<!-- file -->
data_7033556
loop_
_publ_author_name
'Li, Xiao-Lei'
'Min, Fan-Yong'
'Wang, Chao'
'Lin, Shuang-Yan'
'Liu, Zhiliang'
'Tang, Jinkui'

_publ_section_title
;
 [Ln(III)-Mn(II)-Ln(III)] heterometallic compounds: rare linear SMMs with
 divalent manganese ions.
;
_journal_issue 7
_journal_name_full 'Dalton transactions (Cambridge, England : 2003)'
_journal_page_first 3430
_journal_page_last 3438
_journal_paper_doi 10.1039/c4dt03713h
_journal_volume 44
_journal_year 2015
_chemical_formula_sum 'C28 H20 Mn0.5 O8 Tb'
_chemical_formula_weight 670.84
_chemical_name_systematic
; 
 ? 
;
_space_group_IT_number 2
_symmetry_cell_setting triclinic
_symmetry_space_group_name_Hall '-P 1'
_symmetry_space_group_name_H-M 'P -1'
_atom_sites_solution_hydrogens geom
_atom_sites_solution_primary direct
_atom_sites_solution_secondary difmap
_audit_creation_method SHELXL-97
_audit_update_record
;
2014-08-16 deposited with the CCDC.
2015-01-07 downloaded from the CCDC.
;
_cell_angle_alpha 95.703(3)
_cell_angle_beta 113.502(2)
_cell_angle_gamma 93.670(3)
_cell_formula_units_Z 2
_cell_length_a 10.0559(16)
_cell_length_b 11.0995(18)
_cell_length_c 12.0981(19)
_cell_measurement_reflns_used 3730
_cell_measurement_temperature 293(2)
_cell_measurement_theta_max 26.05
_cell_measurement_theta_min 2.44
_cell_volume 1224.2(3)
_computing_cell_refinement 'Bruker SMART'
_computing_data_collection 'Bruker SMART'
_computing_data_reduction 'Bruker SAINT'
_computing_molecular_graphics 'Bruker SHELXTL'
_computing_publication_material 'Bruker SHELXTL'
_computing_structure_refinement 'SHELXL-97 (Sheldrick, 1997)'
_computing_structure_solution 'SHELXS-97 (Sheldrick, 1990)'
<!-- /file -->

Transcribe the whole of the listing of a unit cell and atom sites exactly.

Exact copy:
data_7033556
loop_
_publ_author_name
'Li, Xiao-Lei'
'Min, Fan-Yong'
'Wang, Chao'
'Lin, Shuang-Yan'
'Liu, Zhiliang'
'Tang, Jinkui'

_publ_section_title
;
 [Ln(III)-Mn(II)-Ln(III)] heterometallic compounds: rare linear SMMs with
 divalent manganese ions.
;
_journal_issue 7
_journal_name_full 'Dalton transactions (Cambridge, England : 2003)'
_journal_page_first 3430
_journal_page_last 3438
_journal_paper_doi 10.1039/c4dt03713h
_journal_volume 44
_journal_year 2015
_chemical_formula_sum 'C28 H20 Mn0.5 O8 Tb'
_chemical_formula_weight 670.84
_chemical_name_systematic
; 
 ? 
;
_space_group_IT_number 2
_symmetry_cell_setting triclinic
_symmetry_space_group_name_Hall '-P 1'
_symmetry_space_group_name_H-M 'P -1'
_atom_sites_solution_hydrogens geom
_atom_sites_solution_primary direct
_atom_sites_solution_secondary difmap
_audit_creation_method SHELXL-97
_audit_update_record
;
2014-08-16 deposited with the CCDC.
2015-01-07 downloaded from the CCDC.
;
_cell_angle_alpha 95.703(3)
_cell_angle_beta 113.502(2)
_cell_angle_gamma 93.670(3)
_cell_formula_units_Z 2
_cell_length_a 10.0559(16)
_cell_length_b 11.0995(18)
_cell_length_c 12.0981(19)
_cell_measurement_reflns_used 3730
_cell_measurement_temperature 293(2)
_cell_measurement_theta_max 26.05
_cell_measurement_theta_min 2.44
_cell_volume 1224.2(3)
_computing_cell_refinement 'Bruker SMART'
_computing_data_collection 'Bruker SMART'
_computing_data_reduction 'Bruker SAINT'
_computing_molecular_graphics 'Bruker SHELXTL'
_computing_publication_material 'Bruker SHELXTL'
_computing_structure_refinement 'SHELXL-97 (Sheldrick, 1997)'
_computing_structure_solution 'SHELXS-97 (Sheldrick, 1990)'